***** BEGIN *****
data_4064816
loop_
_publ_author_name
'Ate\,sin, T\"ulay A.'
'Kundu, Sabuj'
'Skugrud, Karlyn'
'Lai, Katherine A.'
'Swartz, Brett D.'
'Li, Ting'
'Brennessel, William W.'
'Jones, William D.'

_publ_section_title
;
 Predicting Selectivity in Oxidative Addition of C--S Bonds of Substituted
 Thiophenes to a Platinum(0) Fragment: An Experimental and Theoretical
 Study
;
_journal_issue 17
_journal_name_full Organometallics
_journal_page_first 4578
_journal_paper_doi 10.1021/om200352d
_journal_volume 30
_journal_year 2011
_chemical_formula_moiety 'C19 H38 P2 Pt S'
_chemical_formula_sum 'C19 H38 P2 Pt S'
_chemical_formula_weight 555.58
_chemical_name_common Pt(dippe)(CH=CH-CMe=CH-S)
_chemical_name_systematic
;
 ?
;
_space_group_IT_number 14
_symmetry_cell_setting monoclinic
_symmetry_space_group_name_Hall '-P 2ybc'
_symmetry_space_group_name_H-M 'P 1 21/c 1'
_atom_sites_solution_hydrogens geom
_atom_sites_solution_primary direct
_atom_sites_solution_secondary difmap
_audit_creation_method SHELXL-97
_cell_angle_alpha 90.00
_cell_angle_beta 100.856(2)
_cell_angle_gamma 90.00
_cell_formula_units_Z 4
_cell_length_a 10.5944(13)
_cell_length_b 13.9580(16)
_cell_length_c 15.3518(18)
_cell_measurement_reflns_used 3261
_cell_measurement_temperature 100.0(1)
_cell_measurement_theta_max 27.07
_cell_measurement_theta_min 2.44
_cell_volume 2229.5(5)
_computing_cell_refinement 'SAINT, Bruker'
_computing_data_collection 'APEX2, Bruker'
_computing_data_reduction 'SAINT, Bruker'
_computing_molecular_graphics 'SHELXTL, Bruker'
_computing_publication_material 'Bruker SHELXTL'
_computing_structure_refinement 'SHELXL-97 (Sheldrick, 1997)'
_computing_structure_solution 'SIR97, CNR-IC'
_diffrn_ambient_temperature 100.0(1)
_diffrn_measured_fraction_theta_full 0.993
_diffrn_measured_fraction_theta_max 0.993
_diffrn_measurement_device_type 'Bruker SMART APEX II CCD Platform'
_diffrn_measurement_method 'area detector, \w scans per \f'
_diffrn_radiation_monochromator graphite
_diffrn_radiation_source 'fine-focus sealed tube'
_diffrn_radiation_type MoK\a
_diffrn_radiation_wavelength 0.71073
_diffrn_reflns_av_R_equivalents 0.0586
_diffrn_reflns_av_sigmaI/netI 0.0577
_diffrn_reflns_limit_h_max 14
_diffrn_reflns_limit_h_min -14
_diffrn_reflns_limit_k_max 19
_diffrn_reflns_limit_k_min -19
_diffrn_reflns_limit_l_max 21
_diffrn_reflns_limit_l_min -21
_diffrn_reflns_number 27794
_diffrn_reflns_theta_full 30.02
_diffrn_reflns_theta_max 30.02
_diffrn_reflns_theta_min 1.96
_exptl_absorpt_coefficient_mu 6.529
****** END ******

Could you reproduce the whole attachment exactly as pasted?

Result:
data_4064816
loop_
_publ_author_name
'Ate\,sin, T\"ulay A.'
'Kundu, Sabuj'
'Skugrud, Karlyn'
'Lai, Katherine A.'
'Swartz, Brett D.'
'Li, Ting'
'Brennessel, William W.'
'Jones, William D.'

_publ_section_title
;
 Predicting Selectivity in Oxidative Addition of C--S Bonds of Substituted
 Thiophenes to a Platinum(0) Fragment: An Experimental and Theoretical
 Study
;
_journal_issue 17
_journal_name_full Organometallics
_journal_page_first 4578
_journal_paper_doi 10.1021/om200352d
_journal_volume 30
_journal_year 2011
_chemical_formula_moiety 'C19 H38 P2 Pt S'
_chemical_formula_sum 'C19 H38 P2 Pt S'
_chemical_formula_weight 555.58
_chemical_name_common Pt(dippe)(CH=CH-CMe=CH-S)
_chemical_name_systematic
;
 ?
;
_space_group_IT_number 14
_symmetry_cell_setting monoclinic
_symmetry_space_group_name_Hall '-P 2ybc'
_symmetry_space_group_name_H-M 'P 1 21/c 1'
_atom_sites_solution_hydrogens geom
_atom_sites_solution_primary direct
_atom_sites_solution_secondary difmap
_audit_creation_method SHELXL-97
_cell_angle_alpha 90.00
_cell_angle_beta 100.856(2)
_cell_angle_gamma 90.00
_cell_formula_units_Z 4
_cell_length_a 10.5944(13)
_cell_length_b 13.9580(16)
_cell_length_c 15.3518(18)
_cell_measurement_reflns_used 3261
_cell_measurement_temperature 100.0(1)
_cell_measurement_theta_max 27.07
_cell_measurement_theta_min 2.44
_cell_volume 2229.5(5)
_computing_cell_refinement 'SAINT, Bruker'
_computing_data_collection 'APEX2, Bruker'
_computing_data_reduction 'SAINT, Bruker'
_computing_molecular_graphics 'SHELXTL, Bruker'
_computing_publication_material 'Bruker SHELXTL'
_computing_structure_refinement 'SHELXL-97 (Sheldrick, 1997)'
_computing_structure_solution 'SIR97, CNR-IC'
_diffrn_ambient_temperature 100.0(1)
_diffrn_measured_fraction_theta_full 0.993
_diffrn_measured_fraction_theta_max 0.993
_diffrn_measurement_device_type 'Bruker SMART APEX II CCD Platform'
_diffrn_measurement_method 'area detector, \w scans per \f'
_diffrn_radiation_monochromator graphite
_diffrn_radiation_source 'fine-focus sealed tube'
_diffrn_radiation_type MoK\a
_diffrn_radiation_wavelength 0.71073
_diffrn_reflns_av_R_equivalents 0.0586
_diffrn_reflns_av_sigmaI/netI 0.0577
_diffrn_reflns_limit_h_max 14
_diffrn_reflns_limit_h_min -14
_diffrn_reflns_limit_k_max 19
_diffrn_reflns_limit_k_min -19
_diffrn_reflns_limit_l_max 21
_diffrn_reflns_limit_l_min -21
_diffrn_reflns_number 27794
_diffrn_reflns_theta_full 30.02
_diffrn_reflns_theta_max 30.02
_diffrn_reflns_theta_min 1.96
_exptl_absorpt_coefficient_mu 6.529